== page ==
22 January 2019
After a year of retooling, retail sales in Hong Kong stabilized, showing improvement almost every month in the second half of 2016.Photo: HKEJ
After a year of retooling, retail sales in Hong Kong stabilized, showing improvement almost every month in the second half of 2016.Photo: HKEJ

HK retailing: Light at the end of the tunnel

After rallying by as much as 27 percent in 2016, Asia Pacific REITs had a correction in October and November and ended the year with a 10 percent total return.

Since then, the performance has been stable and the REITs are now about 5 percent higher than the trough we saw in mid-November.

The correction was triggered by geopolitical concerns, especially the effects of Donald Trump’s presidency on interest rates and the wider economy. But some sub-sectors, such as Hong Kong retail, have seen weaker fundamentals in the past two years.

Since malls exist to facilitate retail trading between retailers and customers, retail sales growth is a key determinant of mall performance in the medium to long term.

Since early 2015, Hong Kong’s retail sales growth has been falling, driven by consolidation in the luxury and jewelry trade.

Without the expectation of further sales growth, retail rents have fallen from its peak in 2012 and 2013, with some premises, mostly street shops that dominate prime shopping areas, seeing falls of as much as 30 percent.

This fall contrasts with continued rental growth in the office and residential markets which are supported by more robust demand.

After a year of retooling, however, retail sales stabilized, showing improvement almost every month in the second half of 2016.

Although negative retail sales growth may persist for several more months, we may be seeing light at the end of the tunnel. We expect retail sales growth to finally turn positive in 2017.

As with all economic recoveries, the self-healing of Hong Kong retail is driven by both retooling by existing players and innovation by new ones.

There have been high-profile shop closures, such as Page One and A&F’s Central Flagship stores.

However, existing players have adapted to the new economic reality. An iconic Central street shop, for example, has leased its space to a sports retailer instead of a luxury retailer, reflecting changes in taste and demand.

Similarly, a leading tea restaurant chain has refocused its brand toward the mass market, introducing measures such as new menu items to regain its innovative image.

These measures, taken collectively, will remold the retail offering to better suit Hong Kong’s ever evolving needs.

Once retail sales stabilize, we believe that retail rents should follow.

Two distinct negatives, however, may continue to weigh on the retail sector.

First, since the Hong Kong dollar is pegged to the US dollar, the United States entering an interest rate upcycle means that Hong Kong is likely to enter an upcycle as well.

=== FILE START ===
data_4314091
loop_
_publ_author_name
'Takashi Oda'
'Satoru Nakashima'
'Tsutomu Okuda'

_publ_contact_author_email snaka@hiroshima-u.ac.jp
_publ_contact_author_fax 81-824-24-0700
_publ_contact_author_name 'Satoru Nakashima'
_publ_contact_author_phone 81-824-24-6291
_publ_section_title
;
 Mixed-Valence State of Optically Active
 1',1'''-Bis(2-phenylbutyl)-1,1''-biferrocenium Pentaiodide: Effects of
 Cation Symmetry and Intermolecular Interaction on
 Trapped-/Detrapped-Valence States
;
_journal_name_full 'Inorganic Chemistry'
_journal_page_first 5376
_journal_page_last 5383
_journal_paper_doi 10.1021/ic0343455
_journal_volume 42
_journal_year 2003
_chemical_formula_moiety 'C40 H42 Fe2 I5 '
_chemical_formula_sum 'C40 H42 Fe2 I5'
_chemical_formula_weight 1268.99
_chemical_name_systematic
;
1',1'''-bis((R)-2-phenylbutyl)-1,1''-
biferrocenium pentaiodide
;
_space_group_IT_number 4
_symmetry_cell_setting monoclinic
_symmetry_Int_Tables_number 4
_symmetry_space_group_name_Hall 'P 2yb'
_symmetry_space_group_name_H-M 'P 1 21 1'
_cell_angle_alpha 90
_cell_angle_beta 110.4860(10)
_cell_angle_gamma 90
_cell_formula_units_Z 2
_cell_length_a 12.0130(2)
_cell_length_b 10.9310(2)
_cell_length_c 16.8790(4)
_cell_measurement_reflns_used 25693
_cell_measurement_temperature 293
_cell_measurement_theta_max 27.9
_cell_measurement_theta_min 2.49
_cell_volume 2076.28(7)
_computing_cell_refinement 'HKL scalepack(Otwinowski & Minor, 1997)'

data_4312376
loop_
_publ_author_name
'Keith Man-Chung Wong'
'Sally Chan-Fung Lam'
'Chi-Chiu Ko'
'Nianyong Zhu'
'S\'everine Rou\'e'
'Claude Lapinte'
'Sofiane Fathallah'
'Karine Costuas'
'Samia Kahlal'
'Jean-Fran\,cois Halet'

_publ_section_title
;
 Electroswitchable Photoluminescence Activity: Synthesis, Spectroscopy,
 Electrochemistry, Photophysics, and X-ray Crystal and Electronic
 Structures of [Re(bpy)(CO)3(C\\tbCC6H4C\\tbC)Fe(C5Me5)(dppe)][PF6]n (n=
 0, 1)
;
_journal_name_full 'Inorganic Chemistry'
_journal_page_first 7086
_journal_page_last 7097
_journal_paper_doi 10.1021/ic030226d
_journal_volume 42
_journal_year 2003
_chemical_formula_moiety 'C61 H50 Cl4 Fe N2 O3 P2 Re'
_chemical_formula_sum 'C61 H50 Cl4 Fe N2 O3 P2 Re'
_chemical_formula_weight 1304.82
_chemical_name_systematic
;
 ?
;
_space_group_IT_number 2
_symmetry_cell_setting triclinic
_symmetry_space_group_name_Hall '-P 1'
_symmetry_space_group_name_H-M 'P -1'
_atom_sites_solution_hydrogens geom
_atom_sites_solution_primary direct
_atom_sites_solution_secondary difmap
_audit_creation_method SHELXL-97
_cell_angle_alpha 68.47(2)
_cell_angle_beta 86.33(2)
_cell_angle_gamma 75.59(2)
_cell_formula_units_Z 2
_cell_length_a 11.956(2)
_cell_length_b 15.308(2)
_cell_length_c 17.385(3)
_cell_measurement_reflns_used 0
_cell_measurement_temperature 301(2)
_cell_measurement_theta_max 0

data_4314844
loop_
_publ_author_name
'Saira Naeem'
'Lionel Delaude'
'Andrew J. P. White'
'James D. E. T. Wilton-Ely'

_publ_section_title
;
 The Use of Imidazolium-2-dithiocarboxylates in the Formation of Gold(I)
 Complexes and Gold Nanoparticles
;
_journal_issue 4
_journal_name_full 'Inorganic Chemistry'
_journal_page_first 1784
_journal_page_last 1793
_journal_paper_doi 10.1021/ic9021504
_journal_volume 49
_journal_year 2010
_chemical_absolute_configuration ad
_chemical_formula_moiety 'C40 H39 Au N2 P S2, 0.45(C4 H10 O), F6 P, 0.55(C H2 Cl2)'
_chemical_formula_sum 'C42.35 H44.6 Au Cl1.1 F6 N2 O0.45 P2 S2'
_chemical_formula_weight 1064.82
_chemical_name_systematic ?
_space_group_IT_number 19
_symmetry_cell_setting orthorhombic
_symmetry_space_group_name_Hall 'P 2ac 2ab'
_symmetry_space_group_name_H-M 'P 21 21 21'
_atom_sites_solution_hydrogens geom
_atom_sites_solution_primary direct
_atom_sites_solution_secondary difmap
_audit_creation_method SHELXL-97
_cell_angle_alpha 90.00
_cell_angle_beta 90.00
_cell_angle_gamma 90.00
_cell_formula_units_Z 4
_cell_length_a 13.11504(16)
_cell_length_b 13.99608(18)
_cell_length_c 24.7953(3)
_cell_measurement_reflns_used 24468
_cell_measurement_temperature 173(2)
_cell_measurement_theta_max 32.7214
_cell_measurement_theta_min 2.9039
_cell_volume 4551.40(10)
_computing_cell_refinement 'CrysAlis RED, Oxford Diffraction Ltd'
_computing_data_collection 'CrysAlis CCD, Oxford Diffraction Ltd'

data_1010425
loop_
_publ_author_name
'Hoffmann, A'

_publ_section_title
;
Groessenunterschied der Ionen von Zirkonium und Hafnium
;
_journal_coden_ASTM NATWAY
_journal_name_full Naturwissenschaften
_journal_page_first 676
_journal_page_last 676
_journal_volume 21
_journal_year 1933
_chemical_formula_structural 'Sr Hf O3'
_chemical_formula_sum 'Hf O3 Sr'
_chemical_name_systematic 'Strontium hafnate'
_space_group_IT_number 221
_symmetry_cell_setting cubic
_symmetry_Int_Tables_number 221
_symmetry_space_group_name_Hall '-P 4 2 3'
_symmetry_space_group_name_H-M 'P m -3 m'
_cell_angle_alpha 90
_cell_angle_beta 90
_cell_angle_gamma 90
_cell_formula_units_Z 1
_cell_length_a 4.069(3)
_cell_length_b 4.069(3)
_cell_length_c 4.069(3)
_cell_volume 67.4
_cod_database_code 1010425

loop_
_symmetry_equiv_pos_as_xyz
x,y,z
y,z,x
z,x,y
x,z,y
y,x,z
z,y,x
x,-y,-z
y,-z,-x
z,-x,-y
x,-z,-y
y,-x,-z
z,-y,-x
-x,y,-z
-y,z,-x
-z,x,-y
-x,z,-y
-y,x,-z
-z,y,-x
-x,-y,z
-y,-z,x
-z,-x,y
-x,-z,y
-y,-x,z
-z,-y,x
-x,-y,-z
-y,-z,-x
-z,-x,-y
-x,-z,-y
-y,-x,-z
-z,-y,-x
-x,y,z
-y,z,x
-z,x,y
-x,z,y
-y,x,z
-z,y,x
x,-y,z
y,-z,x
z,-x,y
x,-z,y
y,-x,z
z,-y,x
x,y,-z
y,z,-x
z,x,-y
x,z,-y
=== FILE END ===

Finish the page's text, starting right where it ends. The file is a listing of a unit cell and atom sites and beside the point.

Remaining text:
Thus, a retail sector that is still retooling may not generate enough sales and rental growth to sustain interest rate increases.

However, long-term interest rates seem to be on a more gradual increase than short-term rates.

Using the latest available forward curve, 10-year US interest rates will rise by 13 bps in a year and 21 bps in two years, which is less than the market’s expectation of a 52 bps increase in short-term rates one year out.

In other words, the market is not expecting a material increase in interest rates in 2017. This level of increase would provide some breathing room for the retail sector to retool.

Second, web retailing, as expected, has begun to take a foothold in Hong Kong, with some consultants estimating as much as 5 percent of retail sales now conducted online.

However, much online sales are driven by existing retailers, and a continued physical presence would help them strengthen their online brand.

This marketing effect is not lost to the web-only retailers. One of them even decided to open physical shops to further penetrate its target markets, and other startups have targeted physical locations such as flower market stalls.

We believe that, similar to Australia, web retailing can complement physical retailing when retailers decide to expand both channels instead of focusing on one.

While it will take some time to develop the precise economic model, embracing web-retailing can actually help existing retailers and mall operators gain further traction.

Hong Kong retailing is in its early days of recovery, and not every indicator is back to normal. However, the sector as a whole has stabilized, and it can be an upside surprise for 2017.

– Contact us at [email protected]


Chief Investment Officer, Admiral Investment Ltd.

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